Lottery, DOI say their budgets shouldn't be cut
Posted March 16, 2009 6:13 p.m. EDT
Updated March 17, 2009 8:31 a.m. EDT
Raleigh, N.C. — Gov. Beverly Perdue has warned that her proposed budget will include deep cuts for most programs that aren't related to education or to creating and keeping jobs in the state.
Officials with the North Carolina Education Lottery and the state Department of Insurance said they also should avoid the budget-cutting ax because they aren't funded with state tax revenue.
"Because we're funded differently, we should be treated somewhat differently," DOI spokeswoman Kristin Milam said, noting that insurance premiums paid by North Carolina drivers and homeowners pay for the department's operations.
"The General Assembly created us this way on purpose. They wanted to make sure that we were bringing in our own money," Milam said.
The state budget is in a $2.2 billion hole this fiscal year, and fiscal analysts say the deficit will grow by another $3.4 billion in the 2009-10 fiscal year, which starts in July.
Perdue has ordered state agencies to reduce spending by 9 percent, and her budget director said last week that some agencies could see cuts of up to 15 percent in the next budget.
"In these tough economic times , now is the time for all state agencies to find efficiencies,” Perdue spokeswoman Chrissy Pearson said.
Milam said the DOI has cut travel for its investigators, but she acknowledged Insurance Commissioner Wayne Goodwin and seven other department employees were attending a national conference in San Diego. She argued the conference is important to state business and that the number of North Carolina attendees had been reduced.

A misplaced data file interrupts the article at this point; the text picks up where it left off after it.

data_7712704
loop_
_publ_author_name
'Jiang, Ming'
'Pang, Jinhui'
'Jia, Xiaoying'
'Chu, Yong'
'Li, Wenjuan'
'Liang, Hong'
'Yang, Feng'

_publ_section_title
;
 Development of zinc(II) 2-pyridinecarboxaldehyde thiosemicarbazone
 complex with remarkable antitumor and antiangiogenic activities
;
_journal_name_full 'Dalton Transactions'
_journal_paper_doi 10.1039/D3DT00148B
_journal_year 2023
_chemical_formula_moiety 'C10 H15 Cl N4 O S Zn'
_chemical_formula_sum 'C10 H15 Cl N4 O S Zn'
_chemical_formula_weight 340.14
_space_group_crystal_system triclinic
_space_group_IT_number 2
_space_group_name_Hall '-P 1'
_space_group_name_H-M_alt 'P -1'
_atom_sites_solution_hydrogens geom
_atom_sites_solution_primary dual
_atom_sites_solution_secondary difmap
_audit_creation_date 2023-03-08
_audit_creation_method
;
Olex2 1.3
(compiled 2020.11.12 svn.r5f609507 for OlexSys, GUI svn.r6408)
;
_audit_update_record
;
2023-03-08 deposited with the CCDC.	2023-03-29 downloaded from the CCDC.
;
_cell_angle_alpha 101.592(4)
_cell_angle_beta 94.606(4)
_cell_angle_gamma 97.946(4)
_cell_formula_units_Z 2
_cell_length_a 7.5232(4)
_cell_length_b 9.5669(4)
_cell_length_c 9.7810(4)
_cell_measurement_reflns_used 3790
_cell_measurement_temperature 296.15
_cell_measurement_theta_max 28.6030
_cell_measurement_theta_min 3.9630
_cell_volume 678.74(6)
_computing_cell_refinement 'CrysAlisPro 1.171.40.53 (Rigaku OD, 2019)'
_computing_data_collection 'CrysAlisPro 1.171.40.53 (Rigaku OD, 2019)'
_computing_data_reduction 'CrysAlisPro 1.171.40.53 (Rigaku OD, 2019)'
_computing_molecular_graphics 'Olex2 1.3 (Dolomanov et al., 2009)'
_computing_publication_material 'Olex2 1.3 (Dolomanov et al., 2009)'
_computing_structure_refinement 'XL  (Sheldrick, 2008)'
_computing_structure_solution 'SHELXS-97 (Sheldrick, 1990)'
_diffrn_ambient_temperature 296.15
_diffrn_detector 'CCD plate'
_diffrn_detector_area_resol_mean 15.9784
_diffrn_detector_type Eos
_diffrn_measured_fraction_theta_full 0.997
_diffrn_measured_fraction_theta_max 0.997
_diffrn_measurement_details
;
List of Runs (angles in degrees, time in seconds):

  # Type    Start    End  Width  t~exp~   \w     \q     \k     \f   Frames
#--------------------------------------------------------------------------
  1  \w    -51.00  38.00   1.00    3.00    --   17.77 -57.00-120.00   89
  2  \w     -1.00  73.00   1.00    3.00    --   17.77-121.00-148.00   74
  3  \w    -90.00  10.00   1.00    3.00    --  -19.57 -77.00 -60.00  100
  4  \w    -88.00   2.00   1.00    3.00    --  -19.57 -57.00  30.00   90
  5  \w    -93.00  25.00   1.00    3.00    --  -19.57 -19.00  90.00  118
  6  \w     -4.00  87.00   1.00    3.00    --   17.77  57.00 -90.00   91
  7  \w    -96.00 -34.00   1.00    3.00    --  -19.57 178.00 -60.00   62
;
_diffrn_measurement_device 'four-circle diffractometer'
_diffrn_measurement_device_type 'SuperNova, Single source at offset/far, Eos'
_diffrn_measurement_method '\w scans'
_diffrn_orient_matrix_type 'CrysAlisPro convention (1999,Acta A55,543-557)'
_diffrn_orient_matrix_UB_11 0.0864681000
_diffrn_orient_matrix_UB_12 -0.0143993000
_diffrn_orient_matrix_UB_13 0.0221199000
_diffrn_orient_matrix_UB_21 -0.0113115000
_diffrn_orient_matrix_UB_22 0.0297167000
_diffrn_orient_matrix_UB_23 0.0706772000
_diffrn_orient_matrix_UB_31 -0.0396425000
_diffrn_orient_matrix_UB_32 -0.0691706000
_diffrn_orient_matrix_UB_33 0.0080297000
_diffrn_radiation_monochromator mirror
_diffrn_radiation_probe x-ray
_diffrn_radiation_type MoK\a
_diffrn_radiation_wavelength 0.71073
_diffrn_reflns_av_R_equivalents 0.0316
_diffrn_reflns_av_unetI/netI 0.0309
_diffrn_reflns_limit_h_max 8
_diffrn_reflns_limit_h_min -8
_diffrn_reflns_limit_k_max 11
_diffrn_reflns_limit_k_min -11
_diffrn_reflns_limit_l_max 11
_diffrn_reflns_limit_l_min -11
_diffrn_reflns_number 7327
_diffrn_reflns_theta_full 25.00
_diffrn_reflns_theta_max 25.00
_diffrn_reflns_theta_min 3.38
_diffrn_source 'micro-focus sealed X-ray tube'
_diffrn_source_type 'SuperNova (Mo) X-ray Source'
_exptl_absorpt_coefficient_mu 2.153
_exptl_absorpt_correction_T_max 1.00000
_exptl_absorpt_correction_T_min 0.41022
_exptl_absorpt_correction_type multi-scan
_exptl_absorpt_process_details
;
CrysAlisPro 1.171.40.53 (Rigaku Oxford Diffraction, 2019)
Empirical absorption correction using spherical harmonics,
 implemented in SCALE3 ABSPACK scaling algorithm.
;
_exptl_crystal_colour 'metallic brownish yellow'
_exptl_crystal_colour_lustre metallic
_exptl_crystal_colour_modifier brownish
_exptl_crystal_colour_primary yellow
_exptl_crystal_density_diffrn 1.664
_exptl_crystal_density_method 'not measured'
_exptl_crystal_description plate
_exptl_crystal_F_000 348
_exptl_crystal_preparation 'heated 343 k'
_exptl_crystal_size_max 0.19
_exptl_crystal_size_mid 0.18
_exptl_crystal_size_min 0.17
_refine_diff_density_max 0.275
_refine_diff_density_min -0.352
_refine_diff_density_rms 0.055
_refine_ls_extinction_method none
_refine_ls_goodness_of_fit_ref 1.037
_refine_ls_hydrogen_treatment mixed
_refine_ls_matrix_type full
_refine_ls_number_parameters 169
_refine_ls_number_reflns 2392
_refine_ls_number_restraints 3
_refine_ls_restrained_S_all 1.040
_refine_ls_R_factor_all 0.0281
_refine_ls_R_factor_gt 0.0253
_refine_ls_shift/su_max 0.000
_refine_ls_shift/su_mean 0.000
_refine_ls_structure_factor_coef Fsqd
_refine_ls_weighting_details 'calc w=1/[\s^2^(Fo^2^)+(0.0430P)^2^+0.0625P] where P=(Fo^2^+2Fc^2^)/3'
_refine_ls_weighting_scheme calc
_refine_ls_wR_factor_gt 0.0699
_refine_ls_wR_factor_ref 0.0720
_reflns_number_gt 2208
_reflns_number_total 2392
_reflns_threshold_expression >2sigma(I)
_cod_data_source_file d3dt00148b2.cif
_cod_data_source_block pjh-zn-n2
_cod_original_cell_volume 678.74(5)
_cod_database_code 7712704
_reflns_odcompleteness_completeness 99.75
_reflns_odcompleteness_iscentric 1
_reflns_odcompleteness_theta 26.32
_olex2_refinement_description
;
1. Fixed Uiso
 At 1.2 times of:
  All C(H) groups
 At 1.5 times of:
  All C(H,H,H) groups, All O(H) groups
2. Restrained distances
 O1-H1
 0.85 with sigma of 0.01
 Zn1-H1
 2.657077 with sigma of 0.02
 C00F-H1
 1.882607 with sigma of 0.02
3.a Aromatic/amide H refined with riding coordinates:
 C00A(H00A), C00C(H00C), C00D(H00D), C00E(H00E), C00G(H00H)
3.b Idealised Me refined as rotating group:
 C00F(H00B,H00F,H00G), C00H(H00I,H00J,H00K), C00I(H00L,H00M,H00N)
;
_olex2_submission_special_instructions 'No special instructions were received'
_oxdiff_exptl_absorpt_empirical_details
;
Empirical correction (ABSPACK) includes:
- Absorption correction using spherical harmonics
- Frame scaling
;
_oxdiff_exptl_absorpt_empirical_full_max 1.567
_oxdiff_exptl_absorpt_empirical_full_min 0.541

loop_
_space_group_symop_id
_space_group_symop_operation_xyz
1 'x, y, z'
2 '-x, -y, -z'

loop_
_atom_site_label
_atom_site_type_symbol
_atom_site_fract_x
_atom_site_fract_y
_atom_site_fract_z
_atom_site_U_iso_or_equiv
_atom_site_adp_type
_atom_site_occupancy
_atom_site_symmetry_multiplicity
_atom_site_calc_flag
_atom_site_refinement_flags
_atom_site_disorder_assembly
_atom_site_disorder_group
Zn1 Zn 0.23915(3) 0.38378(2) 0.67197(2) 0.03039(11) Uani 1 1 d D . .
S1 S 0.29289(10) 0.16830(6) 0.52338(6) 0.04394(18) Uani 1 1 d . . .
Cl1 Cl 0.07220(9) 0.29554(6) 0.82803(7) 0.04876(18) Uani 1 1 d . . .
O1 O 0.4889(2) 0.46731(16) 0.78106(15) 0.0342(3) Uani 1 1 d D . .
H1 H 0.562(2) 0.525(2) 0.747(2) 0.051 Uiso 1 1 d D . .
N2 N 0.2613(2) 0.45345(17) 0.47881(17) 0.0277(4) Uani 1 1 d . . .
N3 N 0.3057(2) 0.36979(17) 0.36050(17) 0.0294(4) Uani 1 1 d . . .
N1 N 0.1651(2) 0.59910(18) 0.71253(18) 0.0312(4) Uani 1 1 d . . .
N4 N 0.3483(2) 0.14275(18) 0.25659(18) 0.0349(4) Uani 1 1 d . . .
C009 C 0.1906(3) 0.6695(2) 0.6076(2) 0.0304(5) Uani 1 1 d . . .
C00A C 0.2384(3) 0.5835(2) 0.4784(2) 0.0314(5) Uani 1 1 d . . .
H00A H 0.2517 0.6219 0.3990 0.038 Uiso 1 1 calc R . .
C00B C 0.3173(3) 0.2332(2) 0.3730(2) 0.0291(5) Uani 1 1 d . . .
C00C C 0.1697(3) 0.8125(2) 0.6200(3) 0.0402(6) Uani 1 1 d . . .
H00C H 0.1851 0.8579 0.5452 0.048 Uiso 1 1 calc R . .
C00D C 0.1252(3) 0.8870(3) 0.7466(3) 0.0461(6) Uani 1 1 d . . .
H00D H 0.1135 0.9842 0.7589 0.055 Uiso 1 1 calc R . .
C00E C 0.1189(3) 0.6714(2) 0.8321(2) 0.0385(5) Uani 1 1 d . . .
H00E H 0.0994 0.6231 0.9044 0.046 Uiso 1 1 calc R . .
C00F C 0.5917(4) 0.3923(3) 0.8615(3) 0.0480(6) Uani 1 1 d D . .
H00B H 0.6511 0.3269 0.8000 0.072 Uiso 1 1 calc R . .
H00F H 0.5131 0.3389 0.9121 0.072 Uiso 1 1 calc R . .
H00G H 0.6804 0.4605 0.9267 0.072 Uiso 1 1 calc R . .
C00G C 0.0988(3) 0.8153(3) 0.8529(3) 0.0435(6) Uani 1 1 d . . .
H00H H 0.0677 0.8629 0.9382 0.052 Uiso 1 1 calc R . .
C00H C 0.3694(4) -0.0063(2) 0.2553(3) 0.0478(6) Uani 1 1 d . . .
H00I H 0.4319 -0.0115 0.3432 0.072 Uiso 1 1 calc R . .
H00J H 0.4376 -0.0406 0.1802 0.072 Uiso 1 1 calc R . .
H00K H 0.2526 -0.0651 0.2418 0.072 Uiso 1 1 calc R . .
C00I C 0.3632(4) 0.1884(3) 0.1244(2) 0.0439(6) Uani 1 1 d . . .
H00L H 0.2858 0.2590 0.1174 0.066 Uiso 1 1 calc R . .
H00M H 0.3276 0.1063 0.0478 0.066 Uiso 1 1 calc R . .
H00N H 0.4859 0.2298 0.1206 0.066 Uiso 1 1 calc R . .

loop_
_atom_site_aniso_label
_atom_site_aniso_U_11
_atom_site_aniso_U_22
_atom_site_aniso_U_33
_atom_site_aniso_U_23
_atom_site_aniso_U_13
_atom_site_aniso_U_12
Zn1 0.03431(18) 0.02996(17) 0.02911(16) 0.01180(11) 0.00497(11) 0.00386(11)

Deep cuts to the department's $40 million budget would compromise consumer protection through fewer insurance audits and building and fire inspections, Milam said.
The department also collects hundreds of millions of dollars in fees and license charges for the state each year, she said, meaning cuts could cost the state instead of saving money.
"We don't take taxpayer money, but we also generate a lot of income for the state," she said. "The state would not benefit. In fact, they'd probably lose money if they treated the DOI the same as other agencies."
Lottery director Tom Shaheen said cuts to the state-run numbers games also could end up costing the state revenue.
"The only place you have to cut is prize payouts, which then you would end up cutting your return," Shaheen said. "Our role as a revenue-raising agency would be totally be diminished."
The lottery expects its transfers to North Carolina educational programs between last July and June 30 will total $385 million, he said.
Like the DOI and other state agencies, Shaheen said the lottery has already trimmed travel and training.
"We'll do whatever we're told to do," he said.